PSP 074: If you are Raising an Anxious Child – You Need to Hear These 5 Things!

Raising an anxious child is hard. I mean really hard. I get it, I have three of them. I also get it because anxious kids and exhausted parents come into my office day after day. I hear the same stories over and over. I see the same struggles rearing its ugly head.

You are not alone.

[to listen to the podcast version of this article, scroll to the bottom and hit play]

Raising an anxious child can be ridiculously hard. These are five things every parent needs to hear.

Those of us in the trenches with you get it. We get the long nights. We get the battles. We get the need to talk your child off the ledge day after day, week after week.

If I had the ability to whisper four words of wisdom to you, as a mother raising an anxious child and a therapist who helps anxious children, it would be these.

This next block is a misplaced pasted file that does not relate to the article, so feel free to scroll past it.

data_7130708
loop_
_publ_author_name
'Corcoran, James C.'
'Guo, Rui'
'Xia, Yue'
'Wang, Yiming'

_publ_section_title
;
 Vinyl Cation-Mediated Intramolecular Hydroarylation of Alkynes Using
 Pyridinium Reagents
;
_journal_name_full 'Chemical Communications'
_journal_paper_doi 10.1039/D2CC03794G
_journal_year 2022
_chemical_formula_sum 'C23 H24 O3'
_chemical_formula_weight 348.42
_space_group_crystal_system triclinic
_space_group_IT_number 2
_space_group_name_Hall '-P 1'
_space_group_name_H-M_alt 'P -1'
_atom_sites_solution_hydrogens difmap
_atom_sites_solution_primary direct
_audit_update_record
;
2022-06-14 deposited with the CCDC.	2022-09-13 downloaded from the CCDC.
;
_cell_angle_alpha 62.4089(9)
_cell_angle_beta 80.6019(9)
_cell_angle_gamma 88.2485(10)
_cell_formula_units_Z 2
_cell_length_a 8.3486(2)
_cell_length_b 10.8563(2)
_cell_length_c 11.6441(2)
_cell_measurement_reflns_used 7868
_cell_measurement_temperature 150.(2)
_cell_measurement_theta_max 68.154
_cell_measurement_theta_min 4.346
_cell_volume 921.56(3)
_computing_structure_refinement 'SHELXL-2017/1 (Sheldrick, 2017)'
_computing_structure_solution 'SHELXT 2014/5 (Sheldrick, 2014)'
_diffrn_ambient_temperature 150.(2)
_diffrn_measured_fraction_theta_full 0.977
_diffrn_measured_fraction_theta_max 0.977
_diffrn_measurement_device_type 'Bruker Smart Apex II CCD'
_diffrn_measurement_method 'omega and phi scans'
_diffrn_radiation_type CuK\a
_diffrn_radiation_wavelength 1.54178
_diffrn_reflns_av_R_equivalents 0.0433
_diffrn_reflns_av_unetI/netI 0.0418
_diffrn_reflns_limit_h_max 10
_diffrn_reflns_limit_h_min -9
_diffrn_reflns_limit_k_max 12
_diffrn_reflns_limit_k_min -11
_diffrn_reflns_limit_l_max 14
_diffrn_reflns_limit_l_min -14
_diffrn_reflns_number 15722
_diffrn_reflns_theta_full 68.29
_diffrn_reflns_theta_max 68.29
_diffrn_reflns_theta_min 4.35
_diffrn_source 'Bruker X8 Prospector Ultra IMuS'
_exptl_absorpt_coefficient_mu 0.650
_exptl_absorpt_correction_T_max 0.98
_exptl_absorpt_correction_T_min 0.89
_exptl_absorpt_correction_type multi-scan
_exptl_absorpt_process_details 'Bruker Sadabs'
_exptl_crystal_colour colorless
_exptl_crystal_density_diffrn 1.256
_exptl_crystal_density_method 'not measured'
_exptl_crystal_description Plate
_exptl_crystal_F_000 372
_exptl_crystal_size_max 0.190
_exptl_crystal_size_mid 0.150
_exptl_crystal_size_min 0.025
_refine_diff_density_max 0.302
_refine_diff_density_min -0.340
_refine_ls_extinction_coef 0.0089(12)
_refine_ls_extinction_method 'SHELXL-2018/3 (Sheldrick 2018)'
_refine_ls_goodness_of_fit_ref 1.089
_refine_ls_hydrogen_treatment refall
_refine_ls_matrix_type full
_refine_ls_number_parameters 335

#1. It’s not your fault.

Did you hear me? Stop it. Stop blaming yourself.

Raising an anxious child can be ridiculously hard. These are five things every parent needs to hear.


The reality is – anxiety has a strong genetic component. So, the WHY part of this equation is useless and counterproductive.

So instead of asking yourself – who is to blame for this nightmare, as yourself what can I do to help.

Speaking of which, that brings me to…

#2. One word. Neuroplasticity.

That is actually a beautiful word my friend. It means we all have the power to literally change our brain.

Changing your thoughts and behavior will literally change your brain.

Say what?! True!

There have been some incredible discoveries in the research around neuroplasticity. My favorite book that talks in plain English about this topic is Brain Lock by Jeffrey Schwartz. Definitely worth the read (or listen)!


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So, what does that mean when you are raising an anxious child?